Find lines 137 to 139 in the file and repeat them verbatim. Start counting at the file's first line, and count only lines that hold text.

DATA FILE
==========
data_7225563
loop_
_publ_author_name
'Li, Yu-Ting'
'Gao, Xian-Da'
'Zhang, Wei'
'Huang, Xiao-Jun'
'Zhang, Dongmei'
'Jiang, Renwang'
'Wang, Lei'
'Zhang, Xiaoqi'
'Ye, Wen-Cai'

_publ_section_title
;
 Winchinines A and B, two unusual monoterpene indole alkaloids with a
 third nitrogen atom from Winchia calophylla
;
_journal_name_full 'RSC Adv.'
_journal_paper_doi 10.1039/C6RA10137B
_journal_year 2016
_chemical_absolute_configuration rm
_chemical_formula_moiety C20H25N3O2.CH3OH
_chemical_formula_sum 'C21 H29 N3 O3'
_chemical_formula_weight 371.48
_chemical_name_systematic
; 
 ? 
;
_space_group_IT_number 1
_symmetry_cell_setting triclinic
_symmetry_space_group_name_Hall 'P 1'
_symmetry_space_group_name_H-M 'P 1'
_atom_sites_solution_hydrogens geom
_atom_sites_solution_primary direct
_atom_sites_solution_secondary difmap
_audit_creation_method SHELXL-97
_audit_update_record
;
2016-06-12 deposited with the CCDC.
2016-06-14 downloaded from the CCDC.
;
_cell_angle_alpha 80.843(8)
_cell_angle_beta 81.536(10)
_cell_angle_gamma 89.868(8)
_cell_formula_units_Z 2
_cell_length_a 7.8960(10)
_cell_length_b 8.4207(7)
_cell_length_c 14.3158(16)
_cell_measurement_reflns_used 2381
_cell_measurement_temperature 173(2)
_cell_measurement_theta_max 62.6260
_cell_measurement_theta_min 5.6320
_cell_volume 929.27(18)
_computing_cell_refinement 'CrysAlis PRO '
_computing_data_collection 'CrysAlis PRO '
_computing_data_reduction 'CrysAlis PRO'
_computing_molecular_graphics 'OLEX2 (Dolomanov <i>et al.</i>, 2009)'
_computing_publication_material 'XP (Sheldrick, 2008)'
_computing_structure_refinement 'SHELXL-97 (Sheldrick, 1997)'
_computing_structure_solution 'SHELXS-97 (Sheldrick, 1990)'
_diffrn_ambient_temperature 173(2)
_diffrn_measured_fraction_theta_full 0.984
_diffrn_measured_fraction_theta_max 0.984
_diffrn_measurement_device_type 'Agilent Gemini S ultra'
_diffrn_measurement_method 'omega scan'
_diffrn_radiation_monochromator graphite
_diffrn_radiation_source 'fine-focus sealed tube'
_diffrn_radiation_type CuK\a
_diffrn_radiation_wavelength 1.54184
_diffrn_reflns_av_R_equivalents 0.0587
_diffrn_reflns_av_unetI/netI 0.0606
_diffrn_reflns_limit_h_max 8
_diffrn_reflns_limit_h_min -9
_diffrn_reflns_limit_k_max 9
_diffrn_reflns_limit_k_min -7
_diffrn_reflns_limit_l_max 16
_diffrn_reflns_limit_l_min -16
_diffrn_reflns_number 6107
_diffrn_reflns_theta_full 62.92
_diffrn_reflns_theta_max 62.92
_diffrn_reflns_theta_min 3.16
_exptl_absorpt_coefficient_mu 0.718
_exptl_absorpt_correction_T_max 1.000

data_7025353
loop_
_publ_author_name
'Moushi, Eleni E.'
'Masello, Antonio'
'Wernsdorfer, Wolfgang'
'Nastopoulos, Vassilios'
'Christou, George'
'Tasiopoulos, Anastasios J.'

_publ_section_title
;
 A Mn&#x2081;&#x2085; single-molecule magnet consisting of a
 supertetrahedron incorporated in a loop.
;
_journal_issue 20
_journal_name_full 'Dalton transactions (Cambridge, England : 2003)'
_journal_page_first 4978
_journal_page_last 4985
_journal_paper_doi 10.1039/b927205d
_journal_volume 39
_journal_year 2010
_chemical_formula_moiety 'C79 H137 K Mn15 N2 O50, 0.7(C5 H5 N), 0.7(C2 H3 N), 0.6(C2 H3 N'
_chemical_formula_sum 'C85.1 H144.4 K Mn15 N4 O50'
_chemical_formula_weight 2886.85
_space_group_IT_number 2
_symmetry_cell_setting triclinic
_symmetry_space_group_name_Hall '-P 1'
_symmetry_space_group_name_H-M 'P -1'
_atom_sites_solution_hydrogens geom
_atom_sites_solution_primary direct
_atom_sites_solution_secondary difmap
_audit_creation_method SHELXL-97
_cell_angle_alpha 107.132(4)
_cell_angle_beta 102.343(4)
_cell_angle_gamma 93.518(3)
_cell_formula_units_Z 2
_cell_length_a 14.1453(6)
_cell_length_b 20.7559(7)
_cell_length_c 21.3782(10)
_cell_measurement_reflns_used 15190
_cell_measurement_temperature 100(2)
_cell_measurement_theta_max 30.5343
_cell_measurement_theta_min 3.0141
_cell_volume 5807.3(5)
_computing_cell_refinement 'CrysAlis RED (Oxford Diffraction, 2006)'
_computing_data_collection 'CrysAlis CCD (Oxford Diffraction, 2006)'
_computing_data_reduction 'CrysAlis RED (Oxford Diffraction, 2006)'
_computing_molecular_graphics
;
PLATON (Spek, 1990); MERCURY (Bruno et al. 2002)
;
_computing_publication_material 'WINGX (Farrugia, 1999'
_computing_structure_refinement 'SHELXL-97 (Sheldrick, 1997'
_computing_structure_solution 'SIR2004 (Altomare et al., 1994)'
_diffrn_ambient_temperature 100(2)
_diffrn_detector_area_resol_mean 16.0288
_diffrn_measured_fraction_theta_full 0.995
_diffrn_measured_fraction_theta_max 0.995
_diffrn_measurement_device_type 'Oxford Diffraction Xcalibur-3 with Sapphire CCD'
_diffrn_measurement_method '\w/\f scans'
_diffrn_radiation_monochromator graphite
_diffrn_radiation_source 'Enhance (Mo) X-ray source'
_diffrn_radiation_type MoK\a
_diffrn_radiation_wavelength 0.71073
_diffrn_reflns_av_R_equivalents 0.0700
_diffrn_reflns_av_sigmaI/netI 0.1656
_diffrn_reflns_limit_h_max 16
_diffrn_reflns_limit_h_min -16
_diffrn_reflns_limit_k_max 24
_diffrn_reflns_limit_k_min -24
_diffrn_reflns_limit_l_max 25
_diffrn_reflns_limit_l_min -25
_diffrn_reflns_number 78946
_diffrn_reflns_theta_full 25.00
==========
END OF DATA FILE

_computing_structure_solution 'SIR2004 (Altomare et al., 1994)'
_diffrn_ambient_temperature 100(2)
_diffrn_detector_area_resol_mean 16.0288